Market Commentaries

  • The Fed Leaves Rates Unchanged AGAIN and Stocks Bump Higher


    Market Overview


    Sources: Equity Market and Fixed Income returns are from JP Morgan as of 09/23/16. REIT, Rates and Economic Calendar Data from Bloomberg as of 09/26/16.

    Happening Now                   

    The widely anticipated Federal Reserve (“Fed”) meeting ended last Wednesday with the non-earth shattering news that rates would be left unchanged again by the Fed. Stocks rallied around the world in response, which was somewhat surprising given that the probability for a rate hike was quite low. The S&P 500 Index finished the week up 1.2%, International Markets1 gained 3.2%, and Emerging Markets2 posted a 3.7% advance.

    In the statement released by the Federal Open Market Committee, acknowledgement was made that since their last meeting in July, the labor market continues to strengthen and economic activity has picked up. Due to inflation continuing to run below their 2% target, rates were left at the current 0.25% – 0.50% target, “for the time being”. This comment, along with Fed Chair Janet Yellen’s comments in her press conference, appear to suggest that a rate hike before the end of the year is highly likely unless there is a shock to the financial markets or economy.

    With this latest meeting in the rear view mirror, the Fed will have two more opportunities to raise rates; 1) after their meeting on November 1-2 and 2) after their final meeting of the year on December 13-14. If the Fed does decide to hike rates, the December meeting is the most likely time for the announcement because the meeting coincides with a press conference where Janet Yellen would, presumably, be able to lay out her case for why the change was (or wasn’t) made and level set expectations for the future, potential path of interest rates.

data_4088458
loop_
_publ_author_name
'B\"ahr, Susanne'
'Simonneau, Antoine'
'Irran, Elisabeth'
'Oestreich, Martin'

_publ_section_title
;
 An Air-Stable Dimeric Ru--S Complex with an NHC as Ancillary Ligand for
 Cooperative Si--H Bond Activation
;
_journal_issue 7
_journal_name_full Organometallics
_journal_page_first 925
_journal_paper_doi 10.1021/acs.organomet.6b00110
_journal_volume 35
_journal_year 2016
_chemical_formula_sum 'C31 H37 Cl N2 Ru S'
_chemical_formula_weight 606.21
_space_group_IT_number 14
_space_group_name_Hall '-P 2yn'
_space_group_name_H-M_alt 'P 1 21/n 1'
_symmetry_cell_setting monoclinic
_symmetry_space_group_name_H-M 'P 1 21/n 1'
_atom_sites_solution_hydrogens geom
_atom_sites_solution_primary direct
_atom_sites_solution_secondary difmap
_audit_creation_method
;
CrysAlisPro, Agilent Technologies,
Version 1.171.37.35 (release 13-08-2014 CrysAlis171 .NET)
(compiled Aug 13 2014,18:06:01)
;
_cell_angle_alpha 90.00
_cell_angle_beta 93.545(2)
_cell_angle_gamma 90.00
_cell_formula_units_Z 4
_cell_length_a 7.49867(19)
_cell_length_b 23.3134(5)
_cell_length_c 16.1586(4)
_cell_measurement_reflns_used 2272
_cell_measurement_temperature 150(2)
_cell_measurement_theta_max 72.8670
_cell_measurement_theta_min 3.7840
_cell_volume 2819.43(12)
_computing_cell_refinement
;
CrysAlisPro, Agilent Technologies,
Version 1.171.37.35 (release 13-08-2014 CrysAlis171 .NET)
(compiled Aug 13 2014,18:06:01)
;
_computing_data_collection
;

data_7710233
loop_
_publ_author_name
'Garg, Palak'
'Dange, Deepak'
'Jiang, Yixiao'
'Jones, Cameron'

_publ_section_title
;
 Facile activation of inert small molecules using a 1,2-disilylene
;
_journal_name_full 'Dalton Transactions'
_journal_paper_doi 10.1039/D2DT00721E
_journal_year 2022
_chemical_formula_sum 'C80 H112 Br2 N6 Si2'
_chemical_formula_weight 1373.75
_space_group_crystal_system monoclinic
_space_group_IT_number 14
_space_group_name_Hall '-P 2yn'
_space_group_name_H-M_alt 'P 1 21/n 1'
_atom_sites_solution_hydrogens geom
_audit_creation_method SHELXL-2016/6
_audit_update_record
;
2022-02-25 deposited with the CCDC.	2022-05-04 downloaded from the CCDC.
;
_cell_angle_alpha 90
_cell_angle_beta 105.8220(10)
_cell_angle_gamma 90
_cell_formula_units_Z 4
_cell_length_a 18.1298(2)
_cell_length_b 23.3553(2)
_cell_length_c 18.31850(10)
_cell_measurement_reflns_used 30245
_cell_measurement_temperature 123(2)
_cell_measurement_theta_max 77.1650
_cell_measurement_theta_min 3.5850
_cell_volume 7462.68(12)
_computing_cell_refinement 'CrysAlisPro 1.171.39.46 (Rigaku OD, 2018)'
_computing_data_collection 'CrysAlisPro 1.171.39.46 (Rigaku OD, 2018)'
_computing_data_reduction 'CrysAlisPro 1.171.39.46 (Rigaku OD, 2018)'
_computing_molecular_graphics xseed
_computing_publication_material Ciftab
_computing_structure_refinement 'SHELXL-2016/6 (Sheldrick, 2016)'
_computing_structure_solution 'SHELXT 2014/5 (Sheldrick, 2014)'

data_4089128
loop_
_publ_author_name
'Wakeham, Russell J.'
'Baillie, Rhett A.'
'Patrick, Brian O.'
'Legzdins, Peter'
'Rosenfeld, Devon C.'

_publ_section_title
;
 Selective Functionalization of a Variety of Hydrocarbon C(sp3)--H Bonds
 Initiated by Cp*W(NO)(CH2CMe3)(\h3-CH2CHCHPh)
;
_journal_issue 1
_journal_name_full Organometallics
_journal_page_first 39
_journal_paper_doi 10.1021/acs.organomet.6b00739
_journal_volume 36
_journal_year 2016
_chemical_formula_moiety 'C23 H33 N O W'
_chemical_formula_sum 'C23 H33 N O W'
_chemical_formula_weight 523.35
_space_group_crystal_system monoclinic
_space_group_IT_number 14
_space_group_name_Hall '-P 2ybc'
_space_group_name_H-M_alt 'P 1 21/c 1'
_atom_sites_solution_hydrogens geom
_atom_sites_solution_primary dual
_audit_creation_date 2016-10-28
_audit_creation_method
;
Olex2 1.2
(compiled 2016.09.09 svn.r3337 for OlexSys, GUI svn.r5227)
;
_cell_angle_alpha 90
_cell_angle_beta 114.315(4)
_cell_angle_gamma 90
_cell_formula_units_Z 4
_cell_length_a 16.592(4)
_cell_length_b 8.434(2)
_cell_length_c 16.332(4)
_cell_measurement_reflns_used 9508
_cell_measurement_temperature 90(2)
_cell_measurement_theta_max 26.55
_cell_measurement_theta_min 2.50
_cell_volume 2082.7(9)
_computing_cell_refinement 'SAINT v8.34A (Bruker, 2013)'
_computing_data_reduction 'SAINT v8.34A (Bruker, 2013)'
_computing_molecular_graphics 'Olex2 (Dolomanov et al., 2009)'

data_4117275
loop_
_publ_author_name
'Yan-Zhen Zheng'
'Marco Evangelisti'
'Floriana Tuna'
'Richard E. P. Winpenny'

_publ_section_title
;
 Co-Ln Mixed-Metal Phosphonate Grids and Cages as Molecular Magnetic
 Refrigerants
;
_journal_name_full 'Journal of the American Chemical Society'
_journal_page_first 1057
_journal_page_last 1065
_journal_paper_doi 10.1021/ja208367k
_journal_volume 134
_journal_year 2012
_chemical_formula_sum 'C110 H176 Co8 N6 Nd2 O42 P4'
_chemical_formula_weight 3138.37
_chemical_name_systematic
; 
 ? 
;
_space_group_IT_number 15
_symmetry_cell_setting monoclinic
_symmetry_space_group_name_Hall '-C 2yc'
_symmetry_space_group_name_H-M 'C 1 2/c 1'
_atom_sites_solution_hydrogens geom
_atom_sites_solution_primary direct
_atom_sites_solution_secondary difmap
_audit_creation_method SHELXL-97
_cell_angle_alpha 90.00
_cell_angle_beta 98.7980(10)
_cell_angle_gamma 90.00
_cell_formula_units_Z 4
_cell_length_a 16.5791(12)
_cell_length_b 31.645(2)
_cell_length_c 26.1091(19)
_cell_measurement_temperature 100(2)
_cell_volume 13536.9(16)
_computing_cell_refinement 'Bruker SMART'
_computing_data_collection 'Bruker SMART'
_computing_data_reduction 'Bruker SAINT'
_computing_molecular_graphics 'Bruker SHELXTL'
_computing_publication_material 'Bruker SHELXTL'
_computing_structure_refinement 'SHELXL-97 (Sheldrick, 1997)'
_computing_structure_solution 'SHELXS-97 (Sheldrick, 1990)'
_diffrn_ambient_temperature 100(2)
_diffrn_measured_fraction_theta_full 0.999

With no U.S. Central Bank activity until November and the third quarter coming to a close, investor attention is likely to shift to 3rd quarter earnings and, of course, the U.S. Presidential election. At this time, it is expected that 3rd quarter earnings for S&P 500 companies will decline by 2.3%. If this happens, it will mark the sixth consecutive quarter of falling earnings. Earnings season unofficially kicks off on October 10th when Alcoa issues their quarterly release.

    Just as equities rallied last week when rates were left unchanged, we anticipate a shallow, shorter term sell-off is likely following the next rate hike. After the dust settles, however, we believe that a marginally higher target fed funds rate will be viewed as a vote of confidence in the U.S. economy, remove some degree of monetary policy uncertainty and help fuel economic growth. In order to navigate what is shaping up to be an eventful 4th quarter, we encourage investors to review their portfolios and ensure that the exposure they have to different asset classes helps them to both withstand bouts of volatility and achieve longer term objectives that have been identified through their financial planning process. If you would like to have a portfolio review or financial plan completed, please do not hesitate to speak with your Hennion & Walsh Financial Advisor or a member of the Hennion & Walsh Asset Management Team.

    1International Markets represented by the MSCI ACW Index. 2Emerging Markets represented by the MSCI EM Index.

    Important Information and Disclaimers

    Disclosures: Past performance does not guarantee future results. We have taken this information from sources that we believe to be reliable and accurate. Hennion & Walsh cannot guarantee the accuracy of said information and cannot be held liable. This information is provided for informational purposes only and is not a solicitation to buy or sell any of the asset classes or sectors discussed.